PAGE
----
Tag Archives: Indie Rock

Julia Jacklin’s Latest LP Tackles Growth, Love, and Wanting to Be Alone

Julia Jacklin

Photo by Nick Mckk

Two songs into her sophomore album, Crushing, Julia Jacklin stands up for herself. “I don’t want to be touched all the time,” she sings on the country-ish rocker “Head Alone.” Later in that same song, she powerfully reinforces that sentiment, shouting, “I’ll say it ‘til he understands / You can love somebody without using your hands!”

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This Week’s Essential Releases: Hardcore Punk, Glitch Pop, Indie Rock and More

7 essentials

Welcome to Seven Essential Releases, our weekly roundup of the best music on Bandcamp. Each week, we’ll recommend six new albums that were released between last Friday and this Friday, plus pick an older LP from the stacks that you may have missed.

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Album of the Day: Sharon Van Etten, “Remind Me Tomorrow”

Remind Me Tomorrow is technically Sharon Van Etten’s first album in four years, although she’s certainly kept herself busy in the interim personally (the birth of her first child last year) and professionally (her recent, unexpected turn to acting, kickstarted by a starring role on the Netflix drama The OA). She also revealed in a recent interview that she demoed over 40 songs for this album, opting to record the most experimental tracks with producer John Congleton to make Remind Me Tomorrow. Here, Van Etten trades the gothic Americana instrumentation of her past records for an assortment of prepossessing synth sounds, the range of which is vast without sounding scattered or without focus. (Nor does she lose the signature darkness that’s shaded her prior work.)

“I Told You Everything” begins with a pulsating hum, contrasted quickly by a striking piano, as Van Etten sings simply, “Sitting at the bar, I told you everything… You said, ‘Holy shit.’” This casually-direct, occasionally-caustic lyrical approach has played an intrinsic role in Van Etten’s art from the start; her most recent effort, 2014’s excellent Are We There, showcased a particularly intimate feel. Remind Me Tomorrow, too, strikes a balancing act between personal pain and universal sentiment, to transcendent effect: on the B-side ballad “Malibu,” she sings of “the little red car that don’t belong to you” with a shaky conviction that is impossibly romantic. Her layered harmonies, something she’s become notable for over her career, weave with particular grace through the piano pop of “Seventeen,” her “love letter to New York,” the video for which features places important to her over the time she’s lived in the city.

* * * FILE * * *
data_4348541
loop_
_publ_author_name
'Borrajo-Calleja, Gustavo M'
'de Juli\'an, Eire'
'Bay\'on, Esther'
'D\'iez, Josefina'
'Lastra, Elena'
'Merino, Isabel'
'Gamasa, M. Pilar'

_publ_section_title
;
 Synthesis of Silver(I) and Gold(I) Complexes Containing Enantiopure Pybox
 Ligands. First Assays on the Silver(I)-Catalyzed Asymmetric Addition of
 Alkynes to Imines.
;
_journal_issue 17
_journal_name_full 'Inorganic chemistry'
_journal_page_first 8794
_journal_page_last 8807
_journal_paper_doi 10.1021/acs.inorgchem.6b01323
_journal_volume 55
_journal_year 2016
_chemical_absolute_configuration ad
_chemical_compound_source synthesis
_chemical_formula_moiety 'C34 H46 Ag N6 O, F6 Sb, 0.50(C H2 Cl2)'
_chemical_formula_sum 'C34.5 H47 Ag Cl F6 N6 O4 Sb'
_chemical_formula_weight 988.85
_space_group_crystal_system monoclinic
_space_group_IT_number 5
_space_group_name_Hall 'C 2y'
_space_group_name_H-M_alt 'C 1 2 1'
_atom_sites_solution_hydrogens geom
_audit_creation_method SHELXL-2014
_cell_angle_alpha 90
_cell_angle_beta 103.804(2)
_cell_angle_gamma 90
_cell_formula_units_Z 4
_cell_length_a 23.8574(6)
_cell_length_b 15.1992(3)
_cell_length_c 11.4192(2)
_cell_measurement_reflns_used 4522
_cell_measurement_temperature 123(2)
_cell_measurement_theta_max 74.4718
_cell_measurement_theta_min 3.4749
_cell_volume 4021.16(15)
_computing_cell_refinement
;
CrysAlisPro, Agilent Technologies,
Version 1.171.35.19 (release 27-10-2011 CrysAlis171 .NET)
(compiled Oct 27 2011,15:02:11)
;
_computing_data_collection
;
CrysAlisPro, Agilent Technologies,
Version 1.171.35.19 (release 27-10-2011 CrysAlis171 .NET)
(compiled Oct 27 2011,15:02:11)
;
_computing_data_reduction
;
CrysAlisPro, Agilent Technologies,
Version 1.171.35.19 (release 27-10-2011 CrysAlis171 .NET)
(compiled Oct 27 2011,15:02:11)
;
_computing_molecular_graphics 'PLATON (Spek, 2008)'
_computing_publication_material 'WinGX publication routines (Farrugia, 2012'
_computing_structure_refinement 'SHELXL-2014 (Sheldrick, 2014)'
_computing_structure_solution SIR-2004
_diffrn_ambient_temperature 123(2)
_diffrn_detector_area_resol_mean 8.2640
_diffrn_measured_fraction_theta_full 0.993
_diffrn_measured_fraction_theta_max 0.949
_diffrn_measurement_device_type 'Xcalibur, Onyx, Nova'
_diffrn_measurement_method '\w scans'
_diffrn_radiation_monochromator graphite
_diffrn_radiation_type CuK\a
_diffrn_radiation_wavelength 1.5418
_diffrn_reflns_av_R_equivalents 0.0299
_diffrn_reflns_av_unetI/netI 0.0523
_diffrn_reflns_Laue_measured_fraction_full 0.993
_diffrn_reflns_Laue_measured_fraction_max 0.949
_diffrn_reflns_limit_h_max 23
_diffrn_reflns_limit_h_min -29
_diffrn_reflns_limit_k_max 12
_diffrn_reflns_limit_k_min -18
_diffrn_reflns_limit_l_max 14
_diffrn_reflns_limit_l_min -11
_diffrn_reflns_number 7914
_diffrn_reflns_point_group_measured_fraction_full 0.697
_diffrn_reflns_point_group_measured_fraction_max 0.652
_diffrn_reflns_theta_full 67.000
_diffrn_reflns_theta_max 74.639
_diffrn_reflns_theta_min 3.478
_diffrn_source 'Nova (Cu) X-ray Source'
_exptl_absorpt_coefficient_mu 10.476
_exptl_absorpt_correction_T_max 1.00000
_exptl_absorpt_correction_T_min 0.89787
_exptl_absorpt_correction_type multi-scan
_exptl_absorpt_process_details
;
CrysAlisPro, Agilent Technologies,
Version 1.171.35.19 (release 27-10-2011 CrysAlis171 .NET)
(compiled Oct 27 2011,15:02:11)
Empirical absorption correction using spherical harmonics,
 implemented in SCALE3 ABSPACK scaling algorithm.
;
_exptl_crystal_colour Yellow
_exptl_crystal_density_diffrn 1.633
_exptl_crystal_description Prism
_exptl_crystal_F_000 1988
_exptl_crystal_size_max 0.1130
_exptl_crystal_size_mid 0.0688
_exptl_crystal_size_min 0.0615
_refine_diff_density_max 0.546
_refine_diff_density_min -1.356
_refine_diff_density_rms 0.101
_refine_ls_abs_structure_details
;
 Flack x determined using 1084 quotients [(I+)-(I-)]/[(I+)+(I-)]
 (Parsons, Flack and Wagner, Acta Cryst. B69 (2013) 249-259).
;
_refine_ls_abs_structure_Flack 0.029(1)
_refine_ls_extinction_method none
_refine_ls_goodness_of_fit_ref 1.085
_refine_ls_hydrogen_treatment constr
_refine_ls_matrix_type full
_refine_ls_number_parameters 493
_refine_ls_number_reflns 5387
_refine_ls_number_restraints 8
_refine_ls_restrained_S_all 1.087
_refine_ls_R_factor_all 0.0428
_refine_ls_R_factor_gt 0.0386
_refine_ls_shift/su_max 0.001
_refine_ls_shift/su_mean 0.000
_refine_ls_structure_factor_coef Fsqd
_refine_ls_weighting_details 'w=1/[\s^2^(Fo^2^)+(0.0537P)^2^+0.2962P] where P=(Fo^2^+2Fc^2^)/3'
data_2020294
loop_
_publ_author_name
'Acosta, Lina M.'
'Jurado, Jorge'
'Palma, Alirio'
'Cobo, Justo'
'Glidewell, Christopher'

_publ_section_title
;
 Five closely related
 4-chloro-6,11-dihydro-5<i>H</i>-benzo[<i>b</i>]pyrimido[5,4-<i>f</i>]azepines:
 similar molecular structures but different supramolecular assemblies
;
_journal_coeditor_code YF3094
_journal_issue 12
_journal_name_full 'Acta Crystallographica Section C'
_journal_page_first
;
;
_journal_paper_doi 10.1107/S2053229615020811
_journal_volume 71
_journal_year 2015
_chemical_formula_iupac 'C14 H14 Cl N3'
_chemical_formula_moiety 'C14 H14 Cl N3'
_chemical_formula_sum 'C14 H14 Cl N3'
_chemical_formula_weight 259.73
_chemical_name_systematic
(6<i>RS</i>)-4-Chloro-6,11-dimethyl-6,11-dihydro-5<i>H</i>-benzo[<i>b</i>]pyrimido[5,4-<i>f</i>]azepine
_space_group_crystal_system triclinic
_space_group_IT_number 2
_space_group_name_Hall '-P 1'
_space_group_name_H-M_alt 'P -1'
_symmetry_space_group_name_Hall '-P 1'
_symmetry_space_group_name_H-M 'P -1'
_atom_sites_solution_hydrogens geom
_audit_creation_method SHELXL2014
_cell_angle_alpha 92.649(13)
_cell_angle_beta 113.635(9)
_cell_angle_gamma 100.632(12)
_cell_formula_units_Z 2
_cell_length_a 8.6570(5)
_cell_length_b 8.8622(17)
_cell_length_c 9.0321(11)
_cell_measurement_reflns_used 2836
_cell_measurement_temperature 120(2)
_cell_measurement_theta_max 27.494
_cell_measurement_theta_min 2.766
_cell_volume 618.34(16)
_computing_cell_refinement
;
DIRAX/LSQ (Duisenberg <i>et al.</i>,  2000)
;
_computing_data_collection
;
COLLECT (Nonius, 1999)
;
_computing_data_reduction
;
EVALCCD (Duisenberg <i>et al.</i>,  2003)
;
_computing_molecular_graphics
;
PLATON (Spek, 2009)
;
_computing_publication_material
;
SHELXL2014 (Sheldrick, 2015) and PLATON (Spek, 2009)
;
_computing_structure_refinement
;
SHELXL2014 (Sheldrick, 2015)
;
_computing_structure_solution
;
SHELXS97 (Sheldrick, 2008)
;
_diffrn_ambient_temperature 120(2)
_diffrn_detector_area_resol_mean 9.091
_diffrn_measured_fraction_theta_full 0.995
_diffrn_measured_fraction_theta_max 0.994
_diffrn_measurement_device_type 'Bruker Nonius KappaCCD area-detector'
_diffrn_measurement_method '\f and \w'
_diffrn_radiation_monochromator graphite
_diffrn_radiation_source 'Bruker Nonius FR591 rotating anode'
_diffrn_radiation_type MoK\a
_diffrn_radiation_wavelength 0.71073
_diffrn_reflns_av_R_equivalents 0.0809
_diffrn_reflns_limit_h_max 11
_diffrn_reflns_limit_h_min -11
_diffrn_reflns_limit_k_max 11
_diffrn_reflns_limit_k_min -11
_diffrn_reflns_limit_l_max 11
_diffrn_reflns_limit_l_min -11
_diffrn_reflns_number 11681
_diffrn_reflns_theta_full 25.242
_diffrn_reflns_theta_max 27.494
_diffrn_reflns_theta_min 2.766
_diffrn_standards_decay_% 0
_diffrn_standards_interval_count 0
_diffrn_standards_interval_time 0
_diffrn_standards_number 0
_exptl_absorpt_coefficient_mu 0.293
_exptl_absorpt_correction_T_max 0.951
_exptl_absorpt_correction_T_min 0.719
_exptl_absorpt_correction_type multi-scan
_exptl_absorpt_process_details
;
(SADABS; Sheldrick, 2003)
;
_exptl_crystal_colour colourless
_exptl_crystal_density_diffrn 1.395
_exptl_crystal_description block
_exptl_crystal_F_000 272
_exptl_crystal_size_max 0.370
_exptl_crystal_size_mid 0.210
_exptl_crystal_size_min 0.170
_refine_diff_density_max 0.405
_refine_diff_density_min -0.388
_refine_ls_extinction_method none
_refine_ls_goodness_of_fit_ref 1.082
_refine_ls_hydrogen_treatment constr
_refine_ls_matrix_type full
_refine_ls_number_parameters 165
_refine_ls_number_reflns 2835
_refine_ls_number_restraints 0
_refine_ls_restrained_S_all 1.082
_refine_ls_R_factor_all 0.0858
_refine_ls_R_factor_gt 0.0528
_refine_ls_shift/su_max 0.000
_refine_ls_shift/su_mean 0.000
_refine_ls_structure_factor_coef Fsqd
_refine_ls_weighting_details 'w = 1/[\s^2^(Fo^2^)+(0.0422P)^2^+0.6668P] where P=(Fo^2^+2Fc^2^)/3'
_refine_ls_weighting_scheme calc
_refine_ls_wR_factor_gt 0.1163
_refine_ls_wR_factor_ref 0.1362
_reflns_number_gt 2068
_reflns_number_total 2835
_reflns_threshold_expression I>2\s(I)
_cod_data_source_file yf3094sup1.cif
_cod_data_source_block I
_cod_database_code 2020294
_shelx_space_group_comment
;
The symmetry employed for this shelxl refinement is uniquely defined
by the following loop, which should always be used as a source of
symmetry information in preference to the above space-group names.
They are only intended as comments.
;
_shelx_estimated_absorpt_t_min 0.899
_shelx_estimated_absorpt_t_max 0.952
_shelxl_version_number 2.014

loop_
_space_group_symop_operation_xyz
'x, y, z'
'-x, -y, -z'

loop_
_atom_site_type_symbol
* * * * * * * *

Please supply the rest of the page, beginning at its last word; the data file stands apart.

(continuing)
Remind Me Tomorrow is a great leap into new territory for Van Etten stylistically, but there isn’t a single moment of distrust in her abilities as a songwriter to be found—nor is there any mistaking her trademark voice.

Allison Crutchfield

How Joining Real Estate Restarted Julian Lynch’s Solo Career

Julian Lynch

For five years, Julian Lynch might have been described as prolific.

In 2009, after releasing a few songs himself, he became one of the first acts on Underwater Peoples, the label of some college pals that soon became a low-key tastemaker at the intersection of indie rock and experimental abstraction. On a steady stream of singles, splits, and albums, that was an apt summary of Lynch’s entire approach, too—soft-focus pop songs and oddball instrumental curios, strung together like oversized Christmas lights, left twinkling long after the holiday.  Continue reading

Album of the Day: T-Rextasy, “Prehysteria”

At first listen, Prehysteria, the latest album from T-Rextasy, appears to be written lovingly by the band, for the band. (At least, those dinosaur puns seem designed to crack themselves up.) Like the NYC-based band’s sound in general, this punchy record could be loosely, lazily categorized as a post-punk LP, at least until you dig deeper. The group, which consists of vocalist Lyris Faron, guitarist Vera Kahn, bassist Annie Fidoten, and drummer Ebun Nazon-Powe, have previously named in interviews a varying cluster of influences, ranging from The Bags and Johnny Cash to Sister Rosetta Tharpe and Avril Lavigne. Album highlight “Coffee?” is a direct product of those broad tastes, with the band fluctuating between ’70s punk, funk, ska, and a pop breakdown that easily could’ve come from a lost, decade-old Ke$ha song. Later, on “Baby,” they use sugary harmonies and reverbed-out snare drum to tap into the overwhelming sweetness of a ‘60s girl group, a compelling counterbalance for the shaggy indie-rock riffs. The production is a little on the lo-fi side, conjuring images of a dirty, energetic Brooklyn warehouse practice space that’s littered with paper coffee cups and filled with laughter.